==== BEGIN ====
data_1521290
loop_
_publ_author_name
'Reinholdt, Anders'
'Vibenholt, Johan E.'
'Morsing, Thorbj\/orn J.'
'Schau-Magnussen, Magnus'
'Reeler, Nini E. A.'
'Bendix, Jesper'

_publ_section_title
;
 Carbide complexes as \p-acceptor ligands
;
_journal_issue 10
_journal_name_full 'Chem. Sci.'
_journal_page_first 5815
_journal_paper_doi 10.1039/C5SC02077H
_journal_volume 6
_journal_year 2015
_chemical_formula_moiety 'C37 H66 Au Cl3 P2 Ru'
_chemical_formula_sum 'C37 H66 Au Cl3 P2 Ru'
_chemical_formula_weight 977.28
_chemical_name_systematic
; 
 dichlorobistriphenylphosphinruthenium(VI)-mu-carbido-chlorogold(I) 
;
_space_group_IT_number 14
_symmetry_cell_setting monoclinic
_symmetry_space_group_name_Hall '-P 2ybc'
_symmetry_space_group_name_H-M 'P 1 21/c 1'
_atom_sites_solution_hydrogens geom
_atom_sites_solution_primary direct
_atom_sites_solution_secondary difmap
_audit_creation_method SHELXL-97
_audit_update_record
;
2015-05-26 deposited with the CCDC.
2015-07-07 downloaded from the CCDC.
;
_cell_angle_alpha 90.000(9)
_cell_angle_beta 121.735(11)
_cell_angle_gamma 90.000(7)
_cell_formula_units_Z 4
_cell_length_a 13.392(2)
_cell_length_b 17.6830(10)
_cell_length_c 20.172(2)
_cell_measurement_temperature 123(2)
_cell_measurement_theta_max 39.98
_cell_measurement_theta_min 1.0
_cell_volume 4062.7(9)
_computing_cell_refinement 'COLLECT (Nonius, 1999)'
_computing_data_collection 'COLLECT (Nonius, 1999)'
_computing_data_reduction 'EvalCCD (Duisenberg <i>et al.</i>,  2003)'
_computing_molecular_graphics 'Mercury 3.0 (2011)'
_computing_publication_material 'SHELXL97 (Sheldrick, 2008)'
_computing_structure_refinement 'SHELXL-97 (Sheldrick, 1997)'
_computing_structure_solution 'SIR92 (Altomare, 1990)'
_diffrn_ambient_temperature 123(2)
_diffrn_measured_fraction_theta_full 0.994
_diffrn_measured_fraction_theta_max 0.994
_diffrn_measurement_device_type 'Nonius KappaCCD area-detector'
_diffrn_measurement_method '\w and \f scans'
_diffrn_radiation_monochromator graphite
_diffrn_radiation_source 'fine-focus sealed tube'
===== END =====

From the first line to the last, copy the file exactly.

data_1521290
loop_
_publ_author_name
'Reinholdt, Anders'
'Vibenholt, Johan E.'
'Morsing, Thorbj\/orn J.'
'Schau-Magnussen, Magnus'
'Reeler, Nini E. A.'
'Bendix, Jesper'

_publ_section_title
;
 Carbide complexes as \p-acceptor ligands
;
_journal_issue 10
_journal_name_full 'Chem. Sci.'
_journal_page_first 5815
_journal_paper_doi 10.1039/C5SC02077H
_journal_volume 6
_journal_year 2015
_chemical_formula_moiety 'C37 H66 Au Cl3 P2 Ru'
_chemical_formula_sum 'C37 H66 Au Cl3 P2 Ru'
_chemical_formula_weight 977.28
_chemical_name_systematic
; 
 dichlorobistriphenylphosphinruthenium(VI)-mu-carbido-chlorogold(I) 
;
_space_group_IT_number 14
_symmetry_cell_setting monoclinic
_symmetry_space_group_name_Hall '-P 2ybc'
_symmetry_space_group_name_H-M 'P 1 21/c 1'
_atom_sites_solution_hydrogens geom
_atom_sites_solution_primary direct
_atom_sites_solution_secondary difmap
_audit_creation_method SHELXL-97
_audit_update_record
;
2015-05-26 deposited with the CCDC.
2015-07-07 downloaded from the CCDC.
;
_cell_angle_alpha 90.000(9)
_cell_angle_beta 121.735(11)
_cell_angle_gamma 90.000(7)
_cell_formula_units_Z 4
_cell_length_a 13.392(2)
_cell_length_b 17.6830(10)
_cell_length_c 20.172(2)
_cell_measurement_temperature 123(2)
_cell_measurement_theta_max 39.98
_cell_measurement_theta_min 1.0
_cell_volume 4062.7(9)
_computing_cell_refinement 'COLLECT (Nonius, 1999)'
_computing_data_collection 'COLLECT (Nonius, 1999)'
_computing_data_reduction 'EvalCCD (Duisenberg <i>et al.</i>,  2003)'
_computing_molecular_graphics 'Mercury 3.0 (2011)'
_computing_publication_material 'SHELXL97 (Sheldrick, 2008)'
_computing_structure_refinement 'SHELXL-97 (Sheldrick, 1997)'
_computing_structure_solution 'SIR92 (Altomare, 1990)'
_diffrn_ambient_temperature 123(2)
_diffrn_measured_fraction_theta_full 0.994
_diffrn_measured_fraction_theta_max 0.994
_diffrn_measurement_device_type 'Nonius KappaCCD area-detector'
_diffrn_measurement_method '\w and \f scans'
_diffrn_radiation_monochromator graphite
_diffrn_radiation_source 'fine-focus sealed tube'